FUTURE heat waves may be even more unbearable with fewer trees on verges now that Bayswater council’s gutted its tree protection policy.
A split council voted in favour of making it easier for residents to get verge trees removed and harder for the council to plant new ones.
Under the old policy the city would not remove a tree if “the tree is believed to be affecting personal health”, since it was wide open for residents to claim a tree was giving them allergies or stressing them out, and they had no way to determine if one tree was causing allergies given the wind blows pollen long distances.
That’s been scrapped and now believing there’s health impacts is grounds for a tree to be felled.
And a previous policy that street trees wouldn’t be pruned on the grounds that nearby property owners disliked its “appearance or aesthetics” has also been deleted.
And the old approach to plant one tree on the verge outside each property has been hamstrung: Previously the council would sent out letters advising of upcoming planting, and would go ahead unless a property owner opted out.
It’s switched to an opt-in system and now the council will need to actively obtain owner approval before planting verge trees, which council staff warned would lead to a big drop in uptake.
Cr Elli Petersen-Pik opposed the changes, saying the shift to opt-in verge plantings in particular will make it very hard for the city to meet its target to expand the tree canopy coverage.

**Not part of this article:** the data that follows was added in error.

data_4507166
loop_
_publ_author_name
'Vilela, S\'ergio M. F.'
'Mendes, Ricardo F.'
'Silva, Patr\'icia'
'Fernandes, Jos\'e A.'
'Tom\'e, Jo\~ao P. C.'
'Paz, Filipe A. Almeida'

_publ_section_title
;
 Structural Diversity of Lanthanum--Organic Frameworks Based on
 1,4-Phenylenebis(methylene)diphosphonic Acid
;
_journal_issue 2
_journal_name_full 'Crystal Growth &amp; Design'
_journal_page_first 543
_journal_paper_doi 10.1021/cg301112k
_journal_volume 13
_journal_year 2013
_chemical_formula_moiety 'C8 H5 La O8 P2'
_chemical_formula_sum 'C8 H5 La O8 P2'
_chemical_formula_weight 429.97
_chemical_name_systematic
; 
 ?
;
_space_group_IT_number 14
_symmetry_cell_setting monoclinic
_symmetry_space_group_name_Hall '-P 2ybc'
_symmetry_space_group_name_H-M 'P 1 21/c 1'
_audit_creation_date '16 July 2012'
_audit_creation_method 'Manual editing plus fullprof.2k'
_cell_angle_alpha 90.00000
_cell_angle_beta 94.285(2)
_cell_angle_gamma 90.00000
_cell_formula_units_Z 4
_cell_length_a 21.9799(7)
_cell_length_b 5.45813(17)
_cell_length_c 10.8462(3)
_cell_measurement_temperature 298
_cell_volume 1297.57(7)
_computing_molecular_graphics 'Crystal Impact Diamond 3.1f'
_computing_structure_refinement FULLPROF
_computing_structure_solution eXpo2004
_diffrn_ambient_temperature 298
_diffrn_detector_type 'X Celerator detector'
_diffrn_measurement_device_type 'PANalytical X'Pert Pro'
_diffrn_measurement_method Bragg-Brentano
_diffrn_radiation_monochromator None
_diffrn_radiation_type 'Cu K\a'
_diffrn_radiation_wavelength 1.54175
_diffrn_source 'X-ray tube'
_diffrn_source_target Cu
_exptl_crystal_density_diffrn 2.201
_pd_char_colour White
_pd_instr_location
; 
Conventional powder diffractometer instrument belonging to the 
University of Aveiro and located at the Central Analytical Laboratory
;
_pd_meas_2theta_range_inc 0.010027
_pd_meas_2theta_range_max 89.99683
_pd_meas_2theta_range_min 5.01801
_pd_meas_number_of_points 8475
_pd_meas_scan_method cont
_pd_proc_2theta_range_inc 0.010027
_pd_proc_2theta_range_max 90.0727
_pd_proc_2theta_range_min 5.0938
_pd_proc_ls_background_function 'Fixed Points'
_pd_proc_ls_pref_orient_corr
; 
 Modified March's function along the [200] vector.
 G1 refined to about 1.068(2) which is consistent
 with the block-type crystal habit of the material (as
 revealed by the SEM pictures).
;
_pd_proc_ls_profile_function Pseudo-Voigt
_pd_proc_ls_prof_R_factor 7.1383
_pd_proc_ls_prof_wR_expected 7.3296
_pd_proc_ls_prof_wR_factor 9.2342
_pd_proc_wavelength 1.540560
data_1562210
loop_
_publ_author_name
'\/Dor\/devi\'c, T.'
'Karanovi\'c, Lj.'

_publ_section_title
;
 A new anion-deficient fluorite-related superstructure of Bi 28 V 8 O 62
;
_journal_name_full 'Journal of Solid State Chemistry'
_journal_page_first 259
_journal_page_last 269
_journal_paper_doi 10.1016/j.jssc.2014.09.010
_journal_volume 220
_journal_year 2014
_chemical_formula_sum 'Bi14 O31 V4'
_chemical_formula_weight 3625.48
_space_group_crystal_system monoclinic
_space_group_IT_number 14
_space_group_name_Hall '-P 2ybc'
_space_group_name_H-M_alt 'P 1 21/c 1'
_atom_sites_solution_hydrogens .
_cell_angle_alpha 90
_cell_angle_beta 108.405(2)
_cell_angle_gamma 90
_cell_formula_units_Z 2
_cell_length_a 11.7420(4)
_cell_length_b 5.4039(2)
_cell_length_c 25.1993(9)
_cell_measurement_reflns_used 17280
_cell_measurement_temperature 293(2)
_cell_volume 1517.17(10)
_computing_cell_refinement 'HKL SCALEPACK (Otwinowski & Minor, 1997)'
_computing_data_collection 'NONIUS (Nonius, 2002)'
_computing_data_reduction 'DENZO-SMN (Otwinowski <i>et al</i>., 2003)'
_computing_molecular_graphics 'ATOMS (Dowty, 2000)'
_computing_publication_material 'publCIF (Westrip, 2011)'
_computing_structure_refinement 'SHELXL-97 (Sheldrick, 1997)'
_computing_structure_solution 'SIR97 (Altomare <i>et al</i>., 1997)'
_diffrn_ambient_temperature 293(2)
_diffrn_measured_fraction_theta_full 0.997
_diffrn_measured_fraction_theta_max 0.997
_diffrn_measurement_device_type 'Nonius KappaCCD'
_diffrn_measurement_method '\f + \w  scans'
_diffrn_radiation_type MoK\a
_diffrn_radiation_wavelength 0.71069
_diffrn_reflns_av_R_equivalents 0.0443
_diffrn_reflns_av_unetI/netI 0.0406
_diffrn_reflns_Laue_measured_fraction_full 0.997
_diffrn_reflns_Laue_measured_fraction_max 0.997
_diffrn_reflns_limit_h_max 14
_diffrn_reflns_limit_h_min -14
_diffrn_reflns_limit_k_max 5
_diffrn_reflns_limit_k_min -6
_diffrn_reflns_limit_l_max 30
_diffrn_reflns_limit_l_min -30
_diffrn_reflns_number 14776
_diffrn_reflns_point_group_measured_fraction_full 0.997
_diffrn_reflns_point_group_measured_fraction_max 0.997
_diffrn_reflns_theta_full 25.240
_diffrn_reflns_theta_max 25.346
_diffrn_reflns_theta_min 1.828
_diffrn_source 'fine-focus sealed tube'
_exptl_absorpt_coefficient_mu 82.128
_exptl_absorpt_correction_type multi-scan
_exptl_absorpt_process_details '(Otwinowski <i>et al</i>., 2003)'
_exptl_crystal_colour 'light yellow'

“It also goes against our ongoing attempts to improve streetscapes and shade our footpaths to protect pedestrians and cyclists from the sun, and encourage more people to choose sustainable transport modes,” he said.
He cited council staff estimates that pruning verge trees just because an adjacent property owner doesn’t like the aesthetics or leaf drop would cost
$200,000 a year on the conservative end, and many more cases would have to be referred to council for a call over what’s a “reasonable” pruning.
The new rules also take a kid-gloves approach towards tree vandals as council will no longer report cases to WA Police.
Council staff provided three pages of concerns about the implications of the policy changes, but the new rules were voted through by mayor Filomena Piffaretti and supporters Catherine Ehrhardt, Josh Eveson, Assunta Meleca, Steven Ostaszewskyj and Michelle Sutherland. Against the changes were Cr Petersen-Pik, Dan Bull, Giorgia Johnson and Sally Palmer.
In an online newsletter Cr Piffaretti said the tree policy changes were delivering on an election commitment.
“I made a promise during the election that if I, along with my colleague Josh Eveson were elected to council, we would bring back a common-sense approach to tree maintenance and that’s what we’ve done.
“After listening to the community, your new council adopted a practical policy allowing residents to request that trees on their verge be pruned or removed particularly where residents health or safety is concerned.”
Cr Eveson chairs the policy committee that came up with the changes and after the vote he posted on social media saying “my motion applied common sense changes to the city’s Urban Tree Policy”.
by DAVID BELL